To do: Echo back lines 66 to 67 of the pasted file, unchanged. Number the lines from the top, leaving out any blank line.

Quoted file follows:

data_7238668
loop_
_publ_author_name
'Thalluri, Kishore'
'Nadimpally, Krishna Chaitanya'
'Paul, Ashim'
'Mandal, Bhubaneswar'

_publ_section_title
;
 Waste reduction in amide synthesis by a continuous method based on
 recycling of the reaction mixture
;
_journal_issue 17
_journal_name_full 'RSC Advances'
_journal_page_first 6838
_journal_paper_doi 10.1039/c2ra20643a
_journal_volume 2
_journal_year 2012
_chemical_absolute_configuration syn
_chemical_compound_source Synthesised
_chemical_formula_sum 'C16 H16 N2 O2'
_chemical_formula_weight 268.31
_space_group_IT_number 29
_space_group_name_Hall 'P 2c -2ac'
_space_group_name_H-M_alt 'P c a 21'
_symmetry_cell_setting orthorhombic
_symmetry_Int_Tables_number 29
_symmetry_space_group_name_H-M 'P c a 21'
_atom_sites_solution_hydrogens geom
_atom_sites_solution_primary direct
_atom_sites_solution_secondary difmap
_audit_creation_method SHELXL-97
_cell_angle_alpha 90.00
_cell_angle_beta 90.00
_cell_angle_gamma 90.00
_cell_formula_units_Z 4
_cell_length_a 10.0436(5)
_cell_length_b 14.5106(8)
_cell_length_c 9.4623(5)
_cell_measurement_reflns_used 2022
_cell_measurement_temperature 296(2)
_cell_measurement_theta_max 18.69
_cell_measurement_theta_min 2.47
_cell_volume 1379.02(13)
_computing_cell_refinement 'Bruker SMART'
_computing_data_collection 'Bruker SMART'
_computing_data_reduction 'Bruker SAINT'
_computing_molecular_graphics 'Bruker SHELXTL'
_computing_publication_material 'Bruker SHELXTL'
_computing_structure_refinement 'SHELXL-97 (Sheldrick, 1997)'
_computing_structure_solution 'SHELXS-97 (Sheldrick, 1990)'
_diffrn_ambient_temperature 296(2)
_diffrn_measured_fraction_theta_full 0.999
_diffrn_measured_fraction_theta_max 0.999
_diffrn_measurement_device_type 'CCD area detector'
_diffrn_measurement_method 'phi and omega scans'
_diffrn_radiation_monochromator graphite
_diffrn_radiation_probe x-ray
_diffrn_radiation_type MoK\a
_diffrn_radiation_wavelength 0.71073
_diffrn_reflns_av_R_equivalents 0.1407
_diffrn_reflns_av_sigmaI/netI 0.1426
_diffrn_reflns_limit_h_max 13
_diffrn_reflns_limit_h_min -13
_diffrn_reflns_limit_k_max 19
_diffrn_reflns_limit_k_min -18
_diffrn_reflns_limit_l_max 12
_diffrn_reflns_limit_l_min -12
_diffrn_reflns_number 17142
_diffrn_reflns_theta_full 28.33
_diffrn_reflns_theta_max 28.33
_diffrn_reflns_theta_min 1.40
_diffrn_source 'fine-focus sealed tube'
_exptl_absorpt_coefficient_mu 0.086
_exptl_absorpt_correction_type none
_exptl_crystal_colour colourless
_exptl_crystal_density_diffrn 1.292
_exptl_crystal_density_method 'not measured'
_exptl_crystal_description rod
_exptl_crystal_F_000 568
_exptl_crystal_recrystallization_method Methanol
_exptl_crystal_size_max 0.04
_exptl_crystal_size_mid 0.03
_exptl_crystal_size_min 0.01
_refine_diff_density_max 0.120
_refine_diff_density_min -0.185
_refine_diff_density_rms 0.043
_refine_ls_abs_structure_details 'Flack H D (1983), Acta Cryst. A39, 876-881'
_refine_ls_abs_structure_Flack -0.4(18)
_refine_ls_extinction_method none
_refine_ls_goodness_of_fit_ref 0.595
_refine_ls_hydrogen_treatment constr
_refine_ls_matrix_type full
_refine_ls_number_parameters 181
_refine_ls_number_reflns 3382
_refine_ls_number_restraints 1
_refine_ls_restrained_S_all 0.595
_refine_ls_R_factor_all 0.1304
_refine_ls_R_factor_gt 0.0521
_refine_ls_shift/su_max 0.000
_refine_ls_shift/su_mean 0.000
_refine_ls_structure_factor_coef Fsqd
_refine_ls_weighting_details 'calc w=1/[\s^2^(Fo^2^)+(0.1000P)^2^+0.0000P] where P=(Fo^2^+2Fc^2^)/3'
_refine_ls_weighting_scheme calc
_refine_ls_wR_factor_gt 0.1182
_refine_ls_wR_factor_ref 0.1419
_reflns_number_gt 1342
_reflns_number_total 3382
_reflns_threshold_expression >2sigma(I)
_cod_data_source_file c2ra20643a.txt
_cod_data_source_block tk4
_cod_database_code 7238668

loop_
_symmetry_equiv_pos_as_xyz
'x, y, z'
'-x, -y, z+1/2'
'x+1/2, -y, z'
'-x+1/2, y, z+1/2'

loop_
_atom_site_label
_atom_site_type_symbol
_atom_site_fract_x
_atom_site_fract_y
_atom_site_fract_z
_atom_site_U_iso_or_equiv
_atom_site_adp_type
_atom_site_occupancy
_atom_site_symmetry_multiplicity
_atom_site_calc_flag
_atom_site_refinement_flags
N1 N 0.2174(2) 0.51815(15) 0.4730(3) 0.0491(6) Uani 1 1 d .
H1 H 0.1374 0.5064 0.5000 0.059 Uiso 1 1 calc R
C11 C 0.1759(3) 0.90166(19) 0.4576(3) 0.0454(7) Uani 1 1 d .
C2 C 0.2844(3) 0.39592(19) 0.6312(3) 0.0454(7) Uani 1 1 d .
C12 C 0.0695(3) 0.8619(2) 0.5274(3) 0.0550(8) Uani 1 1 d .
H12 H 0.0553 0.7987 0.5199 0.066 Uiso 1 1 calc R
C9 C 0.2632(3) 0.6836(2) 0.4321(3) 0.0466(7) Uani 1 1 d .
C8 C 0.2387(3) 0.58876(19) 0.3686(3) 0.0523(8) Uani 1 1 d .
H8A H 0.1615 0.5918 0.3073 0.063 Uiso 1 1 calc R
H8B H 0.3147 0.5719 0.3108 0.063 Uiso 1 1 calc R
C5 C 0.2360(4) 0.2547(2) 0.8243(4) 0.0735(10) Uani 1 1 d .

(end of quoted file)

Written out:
_diffrn_reflns_limit_k_min -18
_diffrn_reflns_limit_l_max 12